The "No" Party May Be Miscalculating on Social Security

Andrew E. Busch

March 1, 2005

One of President Bush’s obstacles as he has sought Social Security reform has been the debate he has faced within the Republican Party itself. Some of the reluctance of Republicans to jump on the President’s Social Security bandwagon can be explained by political cold feet, the calculation by members of Congress up for election in 2006 that the electoral risks involved are quite high.

Much of the debate within the party has, however, been driven by serious questions about whether the President’s outline—which is not yet detailed enough to call a "plan"—is the best approach.

Few Republicans oppose the notion of personal accounts on principle. To the contrary, most probably accept the proposition that, if Congress were establishing a retirement program from scratch, personal accounts would be much preferable to the current system. Even fewer Republicans question whether Social Security is coming to a crisis point in the foreseeable future.

The problem for many Republicans is that Bush has not yet convinced them that his proposal will actually avert the crisis, as opposed to shifting deck chairs on the Titanic. As philosophically appealing as personal accounts may be, the transition to them would be quite costly in the short term, and may not appreciably ease the solvency problem even in the long term. Furthermore, many Republicans perceive that the current window of opportunity presented by GOP control of the presidency and Congress may be the only chance they will get to address Social Security. If the President’s proposal goes down because it is too controversial, no one will touch Social Security for years—until the crisis will truly be well upon us, and liberals will have all of the leverage they need to "solve" it by ramming through a gigantic payroll tax increase. Averting that moment, many say, should be the administration’s first priority.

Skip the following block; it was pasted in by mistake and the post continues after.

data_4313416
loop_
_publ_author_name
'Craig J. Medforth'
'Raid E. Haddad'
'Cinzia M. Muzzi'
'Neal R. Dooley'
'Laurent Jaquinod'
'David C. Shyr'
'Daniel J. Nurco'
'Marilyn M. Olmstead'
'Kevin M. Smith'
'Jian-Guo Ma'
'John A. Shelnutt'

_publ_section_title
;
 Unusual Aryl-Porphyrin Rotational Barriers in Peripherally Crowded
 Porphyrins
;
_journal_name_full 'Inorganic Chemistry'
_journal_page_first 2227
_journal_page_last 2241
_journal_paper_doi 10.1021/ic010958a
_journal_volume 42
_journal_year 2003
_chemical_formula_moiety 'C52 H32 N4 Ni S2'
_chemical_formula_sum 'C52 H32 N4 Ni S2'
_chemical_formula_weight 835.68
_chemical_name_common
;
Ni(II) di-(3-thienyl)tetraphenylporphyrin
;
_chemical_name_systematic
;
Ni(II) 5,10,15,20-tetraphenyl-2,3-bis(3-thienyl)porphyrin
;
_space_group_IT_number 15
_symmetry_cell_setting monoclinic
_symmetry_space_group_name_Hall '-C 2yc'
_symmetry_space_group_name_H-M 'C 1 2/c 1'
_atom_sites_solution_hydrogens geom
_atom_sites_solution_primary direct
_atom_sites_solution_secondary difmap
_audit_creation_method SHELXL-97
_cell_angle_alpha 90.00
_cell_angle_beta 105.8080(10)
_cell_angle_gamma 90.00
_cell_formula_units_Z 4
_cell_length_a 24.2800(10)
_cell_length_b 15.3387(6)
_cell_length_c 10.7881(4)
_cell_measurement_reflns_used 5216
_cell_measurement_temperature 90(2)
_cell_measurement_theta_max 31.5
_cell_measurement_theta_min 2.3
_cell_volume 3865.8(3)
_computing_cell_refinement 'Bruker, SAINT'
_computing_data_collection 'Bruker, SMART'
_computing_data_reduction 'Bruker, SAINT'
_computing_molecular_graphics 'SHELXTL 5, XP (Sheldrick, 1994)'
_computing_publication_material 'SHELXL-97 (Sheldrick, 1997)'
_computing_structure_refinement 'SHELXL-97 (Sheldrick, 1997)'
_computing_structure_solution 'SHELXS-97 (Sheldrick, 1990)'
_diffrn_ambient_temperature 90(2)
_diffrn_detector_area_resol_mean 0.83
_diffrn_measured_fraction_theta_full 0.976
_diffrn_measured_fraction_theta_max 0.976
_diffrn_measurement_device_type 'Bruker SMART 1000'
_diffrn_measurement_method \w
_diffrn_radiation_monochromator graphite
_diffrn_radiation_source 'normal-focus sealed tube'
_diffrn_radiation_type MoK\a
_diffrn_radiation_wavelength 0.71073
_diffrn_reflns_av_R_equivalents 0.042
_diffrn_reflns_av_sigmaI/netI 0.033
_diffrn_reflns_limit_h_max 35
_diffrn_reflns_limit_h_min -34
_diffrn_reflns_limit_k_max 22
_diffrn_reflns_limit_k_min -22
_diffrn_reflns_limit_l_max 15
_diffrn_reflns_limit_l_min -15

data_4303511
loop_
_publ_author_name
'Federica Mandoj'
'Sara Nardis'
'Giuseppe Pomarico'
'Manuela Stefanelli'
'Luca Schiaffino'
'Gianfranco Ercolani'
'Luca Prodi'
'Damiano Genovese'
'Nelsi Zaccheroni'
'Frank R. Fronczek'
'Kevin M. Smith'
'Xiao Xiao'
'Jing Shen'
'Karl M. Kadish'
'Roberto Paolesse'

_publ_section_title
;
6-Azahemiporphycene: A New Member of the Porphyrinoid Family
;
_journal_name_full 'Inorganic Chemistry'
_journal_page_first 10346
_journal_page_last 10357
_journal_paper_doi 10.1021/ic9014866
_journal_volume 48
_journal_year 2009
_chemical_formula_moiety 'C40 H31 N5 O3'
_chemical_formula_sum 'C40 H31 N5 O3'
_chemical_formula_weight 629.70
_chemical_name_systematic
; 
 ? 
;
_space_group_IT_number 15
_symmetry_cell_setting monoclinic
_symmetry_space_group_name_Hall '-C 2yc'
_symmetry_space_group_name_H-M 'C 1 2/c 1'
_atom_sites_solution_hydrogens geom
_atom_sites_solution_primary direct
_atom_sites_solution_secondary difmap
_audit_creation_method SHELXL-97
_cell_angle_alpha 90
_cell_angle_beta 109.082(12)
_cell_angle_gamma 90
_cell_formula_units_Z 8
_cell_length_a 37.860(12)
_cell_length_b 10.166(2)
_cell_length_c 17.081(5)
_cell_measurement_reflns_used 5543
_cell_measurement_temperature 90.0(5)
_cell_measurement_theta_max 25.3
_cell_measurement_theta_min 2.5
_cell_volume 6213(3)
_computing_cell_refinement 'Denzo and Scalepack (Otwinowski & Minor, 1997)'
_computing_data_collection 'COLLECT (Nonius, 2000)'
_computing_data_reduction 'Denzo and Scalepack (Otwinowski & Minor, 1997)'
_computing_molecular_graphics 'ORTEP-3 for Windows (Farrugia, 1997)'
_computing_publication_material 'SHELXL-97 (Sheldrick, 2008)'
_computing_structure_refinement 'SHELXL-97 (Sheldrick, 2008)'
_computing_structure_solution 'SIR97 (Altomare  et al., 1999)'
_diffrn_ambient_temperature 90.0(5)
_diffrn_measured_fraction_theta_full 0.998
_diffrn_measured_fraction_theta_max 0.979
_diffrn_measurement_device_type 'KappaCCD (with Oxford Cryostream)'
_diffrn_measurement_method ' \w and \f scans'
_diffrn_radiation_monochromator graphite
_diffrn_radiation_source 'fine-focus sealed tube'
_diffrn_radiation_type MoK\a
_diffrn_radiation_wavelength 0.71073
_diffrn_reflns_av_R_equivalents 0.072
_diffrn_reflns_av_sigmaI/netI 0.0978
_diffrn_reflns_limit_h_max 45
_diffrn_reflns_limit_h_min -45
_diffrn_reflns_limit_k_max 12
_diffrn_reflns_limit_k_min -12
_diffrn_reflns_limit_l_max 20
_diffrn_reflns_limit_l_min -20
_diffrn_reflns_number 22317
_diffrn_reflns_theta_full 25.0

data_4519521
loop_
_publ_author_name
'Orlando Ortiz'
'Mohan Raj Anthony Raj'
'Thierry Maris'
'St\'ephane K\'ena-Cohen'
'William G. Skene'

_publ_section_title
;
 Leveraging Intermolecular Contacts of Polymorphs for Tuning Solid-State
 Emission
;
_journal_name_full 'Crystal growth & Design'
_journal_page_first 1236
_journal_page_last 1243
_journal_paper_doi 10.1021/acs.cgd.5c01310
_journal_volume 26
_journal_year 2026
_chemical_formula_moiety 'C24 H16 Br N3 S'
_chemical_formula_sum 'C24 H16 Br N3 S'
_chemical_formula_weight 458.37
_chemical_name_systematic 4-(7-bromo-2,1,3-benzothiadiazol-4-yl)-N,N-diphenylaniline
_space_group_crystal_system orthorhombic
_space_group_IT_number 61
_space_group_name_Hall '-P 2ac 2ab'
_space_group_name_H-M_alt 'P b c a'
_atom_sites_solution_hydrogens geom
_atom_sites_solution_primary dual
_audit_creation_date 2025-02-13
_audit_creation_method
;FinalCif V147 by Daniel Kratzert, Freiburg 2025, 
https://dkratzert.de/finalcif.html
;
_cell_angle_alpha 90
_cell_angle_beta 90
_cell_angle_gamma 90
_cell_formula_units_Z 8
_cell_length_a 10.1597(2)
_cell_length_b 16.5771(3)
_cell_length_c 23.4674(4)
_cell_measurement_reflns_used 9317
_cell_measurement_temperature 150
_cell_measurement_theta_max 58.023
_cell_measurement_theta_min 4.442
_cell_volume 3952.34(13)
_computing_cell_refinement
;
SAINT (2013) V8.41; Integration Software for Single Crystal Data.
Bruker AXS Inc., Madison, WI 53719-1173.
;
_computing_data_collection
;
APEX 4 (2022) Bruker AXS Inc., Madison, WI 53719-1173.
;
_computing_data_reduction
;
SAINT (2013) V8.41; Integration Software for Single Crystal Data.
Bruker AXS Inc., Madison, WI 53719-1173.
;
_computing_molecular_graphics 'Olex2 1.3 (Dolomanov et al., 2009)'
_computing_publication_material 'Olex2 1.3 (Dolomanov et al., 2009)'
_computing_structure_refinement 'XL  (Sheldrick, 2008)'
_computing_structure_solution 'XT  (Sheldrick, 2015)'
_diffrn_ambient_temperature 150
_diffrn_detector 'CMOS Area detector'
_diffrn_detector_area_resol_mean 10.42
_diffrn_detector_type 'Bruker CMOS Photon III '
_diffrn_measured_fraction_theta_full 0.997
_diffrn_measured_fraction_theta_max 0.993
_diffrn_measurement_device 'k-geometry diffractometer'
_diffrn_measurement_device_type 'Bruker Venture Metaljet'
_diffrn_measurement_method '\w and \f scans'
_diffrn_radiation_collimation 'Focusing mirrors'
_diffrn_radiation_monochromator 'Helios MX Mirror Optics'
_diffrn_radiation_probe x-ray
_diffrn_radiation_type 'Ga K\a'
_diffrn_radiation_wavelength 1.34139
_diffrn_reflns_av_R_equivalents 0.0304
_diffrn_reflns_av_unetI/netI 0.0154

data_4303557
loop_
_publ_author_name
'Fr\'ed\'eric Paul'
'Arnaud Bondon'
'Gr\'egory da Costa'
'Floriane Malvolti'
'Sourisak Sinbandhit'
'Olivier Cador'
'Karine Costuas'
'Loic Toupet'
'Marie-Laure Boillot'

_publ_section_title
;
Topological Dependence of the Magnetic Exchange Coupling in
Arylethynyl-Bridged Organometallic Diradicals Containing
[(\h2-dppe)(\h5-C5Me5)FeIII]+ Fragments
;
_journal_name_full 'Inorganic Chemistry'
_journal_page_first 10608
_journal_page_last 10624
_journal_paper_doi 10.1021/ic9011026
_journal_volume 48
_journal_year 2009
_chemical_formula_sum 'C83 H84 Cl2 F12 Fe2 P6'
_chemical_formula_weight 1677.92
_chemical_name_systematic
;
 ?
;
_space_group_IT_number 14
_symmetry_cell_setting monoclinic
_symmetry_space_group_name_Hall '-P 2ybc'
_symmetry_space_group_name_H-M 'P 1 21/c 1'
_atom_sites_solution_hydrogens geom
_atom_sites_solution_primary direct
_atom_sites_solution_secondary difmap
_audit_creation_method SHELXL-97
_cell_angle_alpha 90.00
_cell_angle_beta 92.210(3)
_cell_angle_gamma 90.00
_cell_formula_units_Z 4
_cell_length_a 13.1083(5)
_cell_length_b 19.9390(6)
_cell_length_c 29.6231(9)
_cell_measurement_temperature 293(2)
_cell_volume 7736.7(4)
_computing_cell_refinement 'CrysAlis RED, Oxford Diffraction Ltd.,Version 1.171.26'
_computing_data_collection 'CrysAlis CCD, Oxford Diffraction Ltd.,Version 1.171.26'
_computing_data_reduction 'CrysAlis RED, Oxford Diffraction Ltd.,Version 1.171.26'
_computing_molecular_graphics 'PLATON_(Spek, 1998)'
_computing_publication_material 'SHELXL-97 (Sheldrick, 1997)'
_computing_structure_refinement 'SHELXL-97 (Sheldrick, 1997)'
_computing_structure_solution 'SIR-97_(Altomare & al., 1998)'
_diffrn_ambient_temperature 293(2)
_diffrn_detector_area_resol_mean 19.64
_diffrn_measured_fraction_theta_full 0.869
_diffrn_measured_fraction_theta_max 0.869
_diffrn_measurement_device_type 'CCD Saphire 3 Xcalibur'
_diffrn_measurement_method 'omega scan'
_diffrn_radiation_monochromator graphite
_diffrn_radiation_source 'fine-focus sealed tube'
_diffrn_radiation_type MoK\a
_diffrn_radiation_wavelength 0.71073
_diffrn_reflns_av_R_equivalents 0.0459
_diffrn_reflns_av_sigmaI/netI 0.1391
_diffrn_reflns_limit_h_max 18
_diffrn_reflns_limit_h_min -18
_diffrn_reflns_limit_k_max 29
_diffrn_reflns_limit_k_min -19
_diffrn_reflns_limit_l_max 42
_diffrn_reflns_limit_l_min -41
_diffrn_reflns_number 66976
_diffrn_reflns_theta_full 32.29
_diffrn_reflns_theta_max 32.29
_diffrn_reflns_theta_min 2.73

If Democrats were clever, they might exploit these divisions by emphasizing the internal contradictions of Bush’s current position, which proclaims the existence of a crisis and then offers a proposal that seems at best tenuously connected to a remedy. They might offer a remedy of their own that seems to them more consistent with their party’s principles. They might even praise Bush’s good intentions while doing so.

Instead, in the long tradition of bitter former majorities that have only recently come to terms with the fact that they are now the minority, Democrats have become the "no" party. They simply refuse to discuss the subject seriously. Their rhetoric has ratcheted up to levels of demagoguery and hysteria that make George Soros’ and Michael Moore’s 2004 efforts seem like a mere warm-up. Nancy Pelosi urges that Bush is deliberately trying to destroy Social Security. Impassioned letters to the editor, no doubt aided by talking points from AARP, the DNC, or, decry the Republican attempt to throw old people into the snow or soup lines, or perhaps even snowy soup lines. Will this campaign persuade key voters in the middle, many of whom are looking for honest talk about a tough subject? Perhaps not. It may succeed in making Bush’s job more difficult by solidifying the opinion of Democratic voters against his approach.

But if it does, it will almost surely have another effect, one that may lead to the actual passage of Bush’s proposal, or something resembling it. The more ferocious and undifferentiated—and the more unfair—Democratic criticisms become, the more likely it is that they will have the effect of healing Republican divisions and unifying the GOP behind the President. Media accounts have almost uniformly stressed how important it is for Republicans to attract some Democratic votes—that is to say, how much Republicans need Democratic disunity on this issue. What those accounts have almost uniformly ignored is that, since the Republicans are in the majority, Democrats need Republican disunity even more than Republicans need Democratic disunity. The Democratic attack strategy is virtually guaranteed to drive Republicans closer together, rather than farther apart.